jdm Estate Agents also comments on the South-East London and Kent region: "Locally, we have seen an increase in the number of homeowners making market appraisal requests with a view to selling and therefore we anticipate greater levels of fresh properties coming to market. This should help temper the imbalance between supply and demand leading to a more stable market for the remainder of the year and will support the predicted steady growth in house prices which is predicted at 5% for 2022."
jdm Estate Agents continues, "One notable exception to the recent trend has been the flat/apartment market, which did not experience the same price growth over the last 18 months. The reason for this has been three-fold: pandemic changes to lifestyle with people wanting work from home and outside space; a challenging environment for first-time buyers including lack of higher LTV mortgages and affordability/inflationary pressures; and general difficulties and inconsistencies in the treatment of EWS1/cladding requirements by lenders. The knock-on effect of this was that we saw the prices of flats drop in value for a period of time. The flat market continues its recovery with many more first-time buyers back in play thanks to an increase in the availability of mortgage products and a return to “a new normal” post pandemic. A further boost is expected from new government guidance around the requirement for EWS1 forms which will see common sense lending on flats restored across the industry. Flat availability is still more abundant but we should start to see this sector converge more in line with the growth that house sales have recently experienced."
Zoe Napier, Director of The Zoe Napier Group who specialises in selling unique homes in Essex, says: “The new year has started with spring in its step with an increased level of buyers leaving London and the city suburbs for that lifestyle move. Essex offers a surprising amount of beauty in the villages, coastal and rural areas and property prices in these areas continue to rise, not least due to the number of proceedable buyers bidding on any single property.”
Managing Director of Wallers Estate Agents, Rowan Waller, comments on the local Oxfordshire market: "I believe we will see more landlords beginning to offload rental properties from their portfolios as tenancies come to an end throughout the year, particularly those that have traditionally been let to students – in part due to the legislation changes around EPC rating requirements, although still a way off, but also due to the numbers of university-built new-build student accommodation which now offers stiff competition. With prices at their current height and buyer demand up as it is, it makes sense. It will be interesting to see what property-related tax changes or public spending commitments come in the chancellor’s budget, particularly as by the time we get one, Sunak might be prime minister rather than Chancellor! I still expect to see a permanent reduction in stamp duty come in, but then I always do. One day I’ll be right."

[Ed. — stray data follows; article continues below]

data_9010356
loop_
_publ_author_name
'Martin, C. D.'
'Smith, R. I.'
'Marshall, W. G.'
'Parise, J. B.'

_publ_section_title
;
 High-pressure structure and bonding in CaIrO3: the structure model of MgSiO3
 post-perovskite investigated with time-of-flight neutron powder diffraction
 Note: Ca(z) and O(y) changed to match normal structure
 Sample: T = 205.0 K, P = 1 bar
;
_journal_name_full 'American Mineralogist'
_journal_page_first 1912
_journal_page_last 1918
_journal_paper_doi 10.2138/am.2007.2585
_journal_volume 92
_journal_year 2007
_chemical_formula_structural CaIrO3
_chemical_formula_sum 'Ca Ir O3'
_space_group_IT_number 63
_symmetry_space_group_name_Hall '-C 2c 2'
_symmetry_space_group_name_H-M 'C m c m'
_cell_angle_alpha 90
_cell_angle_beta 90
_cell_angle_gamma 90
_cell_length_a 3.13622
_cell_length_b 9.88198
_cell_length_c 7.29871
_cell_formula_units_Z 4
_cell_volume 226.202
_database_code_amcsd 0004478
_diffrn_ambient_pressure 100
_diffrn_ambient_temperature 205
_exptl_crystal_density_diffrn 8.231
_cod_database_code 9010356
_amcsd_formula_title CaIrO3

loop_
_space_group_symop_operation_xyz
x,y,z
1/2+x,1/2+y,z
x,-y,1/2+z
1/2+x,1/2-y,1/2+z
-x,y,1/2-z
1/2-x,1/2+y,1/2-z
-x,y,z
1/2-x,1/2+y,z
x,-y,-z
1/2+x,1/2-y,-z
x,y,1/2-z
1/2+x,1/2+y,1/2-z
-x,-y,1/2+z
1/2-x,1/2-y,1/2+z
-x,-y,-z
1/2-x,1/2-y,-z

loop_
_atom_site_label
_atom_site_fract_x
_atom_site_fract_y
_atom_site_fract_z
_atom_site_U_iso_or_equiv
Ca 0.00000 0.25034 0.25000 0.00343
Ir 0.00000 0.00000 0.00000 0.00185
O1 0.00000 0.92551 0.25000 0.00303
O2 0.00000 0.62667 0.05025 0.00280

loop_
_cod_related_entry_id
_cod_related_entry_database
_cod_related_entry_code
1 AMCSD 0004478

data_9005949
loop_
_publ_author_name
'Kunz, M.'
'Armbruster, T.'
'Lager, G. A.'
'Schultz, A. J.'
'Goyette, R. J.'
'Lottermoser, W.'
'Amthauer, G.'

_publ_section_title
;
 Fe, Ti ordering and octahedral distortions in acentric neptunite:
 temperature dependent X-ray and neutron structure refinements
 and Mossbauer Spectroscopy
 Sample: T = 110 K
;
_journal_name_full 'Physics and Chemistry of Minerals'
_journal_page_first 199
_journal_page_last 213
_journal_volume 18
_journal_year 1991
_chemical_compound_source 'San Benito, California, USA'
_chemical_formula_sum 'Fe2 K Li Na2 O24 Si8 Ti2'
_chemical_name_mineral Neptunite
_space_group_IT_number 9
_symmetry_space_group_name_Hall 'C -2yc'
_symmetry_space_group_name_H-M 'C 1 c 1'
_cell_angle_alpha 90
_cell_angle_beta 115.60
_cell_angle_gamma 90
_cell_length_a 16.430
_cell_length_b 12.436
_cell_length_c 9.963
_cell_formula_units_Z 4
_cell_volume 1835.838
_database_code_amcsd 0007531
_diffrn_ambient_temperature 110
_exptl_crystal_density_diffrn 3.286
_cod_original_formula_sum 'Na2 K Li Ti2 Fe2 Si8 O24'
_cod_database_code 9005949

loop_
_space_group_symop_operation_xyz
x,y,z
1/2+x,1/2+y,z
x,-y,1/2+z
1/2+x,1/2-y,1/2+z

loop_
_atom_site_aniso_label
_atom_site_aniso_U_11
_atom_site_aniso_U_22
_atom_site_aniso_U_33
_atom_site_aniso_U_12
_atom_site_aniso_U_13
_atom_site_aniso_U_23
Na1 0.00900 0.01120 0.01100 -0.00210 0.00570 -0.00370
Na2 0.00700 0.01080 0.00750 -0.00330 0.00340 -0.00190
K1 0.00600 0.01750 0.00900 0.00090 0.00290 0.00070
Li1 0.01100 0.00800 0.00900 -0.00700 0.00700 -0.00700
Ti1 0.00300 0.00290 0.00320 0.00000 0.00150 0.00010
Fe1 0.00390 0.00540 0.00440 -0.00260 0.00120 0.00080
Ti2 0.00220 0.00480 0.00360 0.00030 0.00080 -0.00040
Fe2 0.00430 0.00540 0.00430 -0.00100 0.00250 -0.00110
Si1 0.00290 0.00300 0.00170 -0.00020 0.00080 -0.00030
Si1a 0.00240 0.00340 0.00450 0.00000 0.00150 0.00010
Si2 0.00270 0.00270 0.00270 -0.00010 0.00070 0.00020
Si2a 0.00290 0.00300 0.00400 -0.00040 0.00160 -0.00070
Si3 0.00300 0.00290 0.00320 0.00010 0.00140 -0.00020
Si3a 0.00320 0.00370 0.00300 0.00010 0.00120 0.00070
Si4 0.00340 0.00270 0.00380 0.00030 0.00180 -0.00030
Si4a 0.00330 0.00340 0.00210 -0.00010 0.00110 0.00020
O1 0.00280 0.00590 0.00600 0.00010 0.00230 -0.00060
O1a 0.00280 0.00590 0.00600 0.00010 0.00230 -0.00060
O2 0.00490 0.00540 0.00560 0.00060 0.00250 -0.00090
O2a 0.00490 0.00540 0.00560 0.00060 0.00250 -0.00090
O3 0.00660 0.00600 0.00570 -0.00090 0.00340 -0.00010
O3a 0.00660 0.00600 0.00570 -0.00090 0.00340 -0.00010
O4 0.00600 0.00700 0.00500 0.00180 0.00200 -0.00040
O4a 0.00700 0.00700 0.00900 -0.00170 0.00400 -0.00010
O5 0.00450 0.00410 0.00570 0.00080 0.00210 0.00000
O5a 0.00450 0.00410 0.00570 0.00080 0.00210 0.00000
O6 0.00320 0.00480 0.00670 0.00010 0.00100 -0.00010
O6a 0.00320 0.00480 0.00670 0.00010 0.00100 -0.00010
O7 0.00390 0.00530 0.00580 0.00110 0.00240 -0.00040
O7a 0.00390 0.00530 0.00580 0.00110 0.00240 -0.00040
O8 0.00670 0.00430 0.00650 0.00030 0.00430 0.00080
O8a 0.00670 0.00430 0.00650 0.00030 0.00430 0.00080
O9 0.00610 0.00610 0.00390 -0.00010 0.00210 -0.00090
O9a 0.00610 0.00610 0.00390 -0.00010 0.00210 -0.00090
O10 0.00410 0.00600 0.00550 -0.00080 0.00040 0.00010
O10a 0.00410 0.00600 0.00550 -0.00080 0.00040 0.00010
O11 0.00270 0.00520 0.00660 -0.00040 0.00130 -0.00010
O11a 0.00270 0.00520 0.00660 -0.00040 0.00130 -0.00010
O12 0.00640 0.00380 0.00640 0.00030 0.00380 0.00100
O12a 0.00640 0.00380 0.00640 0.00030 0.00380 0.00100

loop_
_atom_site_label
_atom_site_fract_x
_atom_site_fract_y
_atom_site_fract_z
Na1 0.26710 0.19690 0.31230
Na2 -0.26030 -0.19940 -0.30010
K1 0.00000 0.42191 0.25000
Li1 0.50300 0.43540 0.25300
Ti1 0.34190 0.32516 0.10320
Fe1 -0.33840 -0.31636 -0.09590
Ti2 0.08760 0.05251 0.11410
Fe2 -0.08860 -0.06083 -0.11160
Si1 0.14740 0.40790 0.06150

Angi Cooney, Director of C Residential, expects continued growth in the Rugeley market going forward into 2022. “In March 2021, the iconic Rugeley Power Station towers were demolished to make way for an exciting redevelopment of the total site, which will incorporate 2,500 homes of various designs plus a new school for all years, from the age of 3 to 18. The site is a significant brownfield site creating a logical extension of the East of Rugeley Strategic Development Area (SDA) within Lichfield District Council’s local plan strategy and Cannock Chase Council.
“There are plenty of opportunities in the area for industry, and there are exciting times ahead for this part of Staffordshire, which boasts two railways stations serving either the north or the south of the UK. We are nestled on the edge of Cannock Chase, which is an Area of Outstanding Natural Beauty.
“The property prices are still relatively competitive, and I would welcome the chance of speaking with anyone interested in moving to this area."
Looking for more industry news? Take a look at the 2021 property sales and lettings market roundup in our Winter 2021 Regional Market Reports.
If you are searching for your new home or seeking guidance on the best strategy to sell your home in 2022, get in touch with your local Guild Member today.